The rhizosphere has biological, chemical and physical properties that differ from those of bulk soil and which influence the availability of water and nutrients. Mucilage produced by roots contains a surface active agent which reduces the surface tension around the root. The presence of root cap cells in the mucilage gives it viscoelastic properties which draw soil particles towards the root surface and, together with the increasing viscosity as the soil dries and mucilage dehydrates, facilitates the formation of rhizosheaths.The development of non-invasive imaging allied with computed tomography (CT) has allowed the study of root systems in situ and the observation of root growth. It is now possible to achieve cone beam images in a scanning time of 30 minutes with a resolution of 100 .m. Further developments of this technique should allow changes in bulk density and water content close to the root surface to be observed and quantified.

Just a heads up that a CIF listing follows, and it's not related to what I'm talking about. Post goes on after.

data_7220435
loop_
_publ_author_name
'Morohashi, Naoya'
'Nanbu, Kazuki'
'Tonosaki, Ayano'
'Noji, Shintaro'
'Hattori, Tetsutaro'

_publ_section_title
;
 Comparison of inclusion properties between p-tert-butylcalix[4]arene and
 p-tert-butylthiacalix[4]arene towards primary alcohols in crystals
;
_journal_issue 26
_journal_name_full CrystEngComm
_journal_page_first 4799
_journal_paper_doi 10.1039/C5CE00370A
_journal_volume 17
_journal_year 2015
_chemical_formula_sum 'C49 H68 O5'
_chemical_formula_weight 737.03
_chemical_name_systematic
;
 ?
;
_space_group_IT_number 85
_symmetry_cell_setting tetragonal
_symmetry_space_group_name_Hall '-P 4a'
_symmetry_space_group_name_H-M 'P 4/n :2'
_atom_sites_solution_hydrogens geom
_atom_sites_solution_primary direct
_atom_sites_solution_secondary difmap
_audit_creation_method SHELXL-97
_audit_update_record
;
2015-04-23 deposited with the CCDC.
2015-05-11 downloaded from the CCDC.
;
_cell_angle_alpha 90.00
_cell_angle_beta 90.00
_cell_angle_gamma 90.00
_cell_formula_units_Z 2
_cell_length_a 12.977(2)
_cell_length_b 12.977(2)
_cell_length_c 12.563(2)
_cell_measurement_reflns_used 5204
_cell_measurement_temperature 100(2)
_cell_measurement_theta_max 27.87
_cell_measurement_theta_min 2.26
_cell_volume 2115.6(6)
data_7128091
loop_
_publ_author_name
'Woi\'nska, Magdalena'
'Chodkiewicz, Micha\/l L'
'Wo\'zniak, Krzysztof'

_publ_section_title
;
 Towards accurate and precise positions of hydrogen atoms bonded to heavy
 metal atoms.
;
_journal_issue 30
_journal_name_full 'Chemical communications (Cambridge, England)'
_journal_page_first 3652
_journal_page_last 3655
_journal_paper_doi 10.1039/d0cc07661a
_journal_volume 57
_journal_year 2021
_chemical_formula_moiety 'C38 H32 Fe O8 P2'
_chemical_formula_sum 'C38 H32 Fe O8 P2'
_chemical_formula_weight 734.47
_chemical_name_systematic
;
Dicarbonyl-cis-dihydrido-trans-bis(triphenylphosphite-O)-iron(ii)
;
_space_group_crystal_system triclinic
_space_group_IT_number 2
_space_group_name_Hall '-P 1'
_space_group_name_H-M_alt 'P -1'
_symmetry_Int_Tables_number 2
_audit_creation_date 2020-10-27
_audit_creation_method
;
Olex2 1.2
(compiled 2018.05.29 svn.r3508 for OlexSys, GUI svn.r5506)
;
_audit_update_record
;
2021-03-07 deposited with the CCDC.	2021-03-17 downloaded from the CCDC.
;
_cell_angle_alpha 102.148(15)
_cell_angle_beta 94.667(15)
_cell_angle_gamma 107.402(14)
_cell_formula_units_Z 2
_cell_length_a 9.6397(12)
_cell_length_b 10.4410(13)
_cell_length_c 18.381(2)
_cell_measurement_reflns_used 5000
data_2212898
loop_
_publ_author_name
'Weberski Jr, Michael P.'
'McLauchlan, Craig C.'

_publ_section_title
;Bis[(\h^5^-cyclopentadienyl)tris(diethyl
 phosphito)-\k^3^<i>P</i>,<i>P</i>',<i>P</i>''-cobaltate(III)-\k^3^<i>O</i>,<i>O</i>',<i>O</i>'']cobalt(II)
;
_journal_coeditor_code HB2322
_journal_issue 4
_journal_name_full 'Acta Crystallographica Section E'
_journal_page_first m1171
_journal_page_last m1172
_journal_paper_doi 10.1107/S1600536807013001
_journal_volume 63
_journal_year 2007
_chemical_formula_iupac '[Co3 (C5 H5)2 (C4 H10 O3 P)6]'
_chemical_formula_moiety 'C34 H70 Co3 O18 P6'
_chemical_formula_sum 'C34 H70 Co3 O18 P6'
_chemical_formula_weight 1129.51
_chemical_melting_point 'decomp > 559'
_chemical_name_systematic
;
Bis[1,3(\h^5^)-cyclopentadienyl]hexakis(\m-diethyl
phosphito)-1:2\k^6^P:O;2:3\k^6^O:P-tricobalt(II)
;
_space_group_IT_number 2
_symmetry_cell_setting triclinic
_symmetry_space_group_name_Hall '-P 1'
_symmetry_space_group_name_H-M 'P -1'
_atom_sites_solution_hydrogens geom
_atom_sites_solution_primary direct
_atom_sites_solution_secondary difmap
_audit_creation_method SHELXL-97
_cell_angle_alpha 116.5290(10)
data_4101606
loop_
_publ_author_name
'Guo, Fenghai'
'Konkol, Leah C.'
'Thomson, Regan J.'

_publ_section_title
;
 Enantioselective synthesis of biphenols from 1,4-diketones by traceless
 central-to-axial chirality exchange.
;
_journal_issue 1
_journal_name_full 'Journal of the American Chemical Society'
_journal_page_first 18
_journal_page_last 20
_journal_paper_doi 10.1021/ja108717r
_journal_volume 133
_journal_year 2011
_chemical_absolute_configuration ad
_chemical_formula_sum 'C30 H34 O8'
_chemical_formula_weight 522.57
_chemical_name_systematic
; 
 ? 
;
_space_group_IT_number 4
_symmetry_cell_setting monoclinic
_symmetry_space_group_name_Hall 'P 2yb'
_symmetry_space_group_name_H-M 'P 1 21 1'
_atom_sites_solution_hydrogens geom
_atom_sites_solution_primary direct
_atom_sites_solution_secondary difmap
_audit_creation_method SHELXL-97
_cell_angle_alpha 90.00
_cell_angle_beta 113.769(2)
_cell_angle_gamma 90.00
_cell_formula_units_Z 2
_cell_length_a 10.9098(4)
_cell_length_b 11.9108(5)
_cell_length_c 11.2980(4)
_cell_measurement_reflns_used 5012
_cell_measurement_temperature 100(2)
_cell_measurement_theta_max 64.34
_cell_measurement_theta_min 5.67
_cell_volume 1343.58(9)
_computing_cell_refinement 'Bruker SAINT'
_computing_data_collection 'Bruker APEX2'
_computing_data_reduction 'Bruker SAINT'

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Optimisation of X-ray micro-tomography for the in situ study of the development of plant rootsI.E.E.E.)| false
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